From my perspective the “pigmentation of warm-blooded animals” is the underlying thread in these definitions.
However, it is incorrect to polarise pigmentation into “black” and “white” because animal pigmentation includes all the colours of the rainbow. Therefore, it is more appropriate to focus upon a range of pigmentation that increases from “light” levels of pigmentation through to “heavy” levels of pigmentation.
But what precisely is pigmented?
There are a range of options covered in the scholarly definitions: coat, feathers, hair, skin…
Unfortunately, none of these terms holistically defines the “outer layer” of all warm-blooded animals i.e. the “outer layer” by which each individual animal can be visually identified.
Therefore, there seems little option but to run with the term “outer layer”.
But what precisely affects the “outer layer”?
Again the “scholars” have provided a range of conflicting options: heat, dampness, dryness, humidity, altitude, latitude and sunshine. The majority of these options [heat, latitude, altitude, sunshine] can be interpreted as synonyms for sunlight. Therefore, within this context, I will select sunlight as the main agent that affects the pigmentation of the “outer layer”.
Now I can construct slightly more precise definitions:
Prolonged exposure to strong sunlight results in heavy levels of pigmentation in the “outer layer” of warm-blooded animals.
Prolonged exposure to weak sunlight results in light levels of pigmentation in the “outer layer” of warm-blooded animals.
However, these definitions are still far from perfect.
The phase “prolonged exposure” [to sunlight] is designed to exclude warm-blooded animals that are aquatic [or predominantly aquatic], such as: dolphins and whales.
Unfortunately, this is still open to interpretation in the case of, say: penguins, seals, otters…
Is Gloger’s Rule-of-Thumb valid?
There are species that appear to [broadly] conform to Gloger’s Rule-of-Thumb but the sources [usually] attribute the pigmentation variations to rainfall.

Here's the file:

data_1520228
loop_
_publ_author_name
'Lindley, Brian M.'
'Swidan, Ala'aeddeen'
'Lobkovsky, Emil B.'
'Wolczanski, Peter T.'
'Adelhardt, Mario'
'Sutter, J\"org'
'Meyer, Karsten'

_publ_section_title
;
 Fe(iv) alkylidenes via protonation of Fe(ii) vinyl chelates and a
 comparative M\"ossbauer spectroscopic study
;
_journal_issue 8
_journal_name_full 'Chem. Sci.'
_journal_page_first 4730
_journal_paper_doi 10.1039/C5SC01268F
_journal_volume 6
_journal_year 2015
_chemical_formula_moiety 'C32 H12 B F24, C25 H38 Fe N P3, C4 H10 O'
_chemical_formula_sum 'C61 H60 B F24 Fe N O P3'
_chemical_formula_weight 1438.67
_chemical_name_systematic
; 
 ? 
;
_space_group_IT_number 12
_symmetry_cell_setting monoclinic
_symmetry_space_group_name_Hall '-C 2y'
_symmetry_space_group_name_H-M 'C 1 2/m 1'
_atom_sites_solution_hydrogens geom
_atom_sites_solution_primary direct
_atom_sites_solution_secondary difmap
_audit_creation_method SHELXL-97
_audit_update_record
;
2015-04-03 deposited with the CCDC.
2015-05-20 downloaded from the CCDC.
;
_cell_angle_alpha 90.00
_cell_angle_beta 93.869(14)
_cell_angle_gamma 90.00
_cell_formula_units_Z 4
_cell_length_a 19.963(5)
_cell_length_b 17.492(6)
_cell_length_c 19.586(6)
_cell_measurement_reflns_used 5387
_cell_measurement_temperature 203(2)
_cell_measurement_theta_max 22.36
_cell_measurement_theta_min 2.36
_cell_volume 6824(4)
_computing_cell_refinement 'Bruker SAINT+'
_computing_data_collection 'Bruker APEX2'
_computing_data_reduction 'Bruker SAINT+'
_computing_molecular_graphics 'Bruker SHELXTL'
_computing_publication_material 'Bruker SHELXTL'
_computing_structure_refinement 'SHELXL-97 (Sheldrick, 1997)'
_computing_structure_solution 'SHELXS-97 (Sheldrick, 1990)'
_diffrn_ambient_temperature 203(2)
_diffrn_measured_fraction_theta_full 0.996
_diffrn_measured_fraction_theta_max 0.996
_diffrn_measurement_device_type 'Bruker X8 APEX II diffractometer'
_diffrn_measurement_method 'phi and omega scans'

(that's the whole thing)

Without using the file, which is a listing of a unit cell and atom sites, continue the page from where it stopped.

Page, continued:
Long-tailed weasels – but the webpage associates the variations with rainfall.
Tree Shrews – but the webpage associates the variations with rainfall.
Song Sparrows – but the webpages associates the variations with rainfall.
Brown Falcons – but only “maybe” conforms.
However, the concept does not appear to have been well tested.
Furthermore, the limited testing appears to have yielded mixed results.
Although this hypothesis was formulated nearly 200 years ago, it has not been well tested for many animal groups. In addition, existing studies of birds and mammals at both the across- and within- species levels have yielded mixed results.
Interspecific variation in primate coat colour supports Gloger’s rule.
Jason M. Kamilar and Brenda J. Bradley
Overall, it looks like the “scholars” are onto a good thing propagating contradictions and confusion. This opens up opportunities for research, field trips and [most importantly] funding.
Personally, I find all this scholarly shenanigans very disreputable.
From my perspective animals have to adapt to there surroundings as a matter of survival.
1) The chances of survival for predators [and their prey] will be greatly enhanced if their “outer layer” adapts to provide camouflage in the animal’s environmental surroundings.
2) Animals with defence mechanisms [especially poisons and venom] enhance their survival chances by adapting their “outer layer” to blatantly advertise their defensive capabilities.
3) Animals deploy many additional strategies to improve their chances of survival: body mass, reproductive rates, social groupings, communication, defensive lairs, instincts, tools…
However, from my perspective, where it gets really interesting is when the adaptation results in the animal losing most of its protective “outer layer”…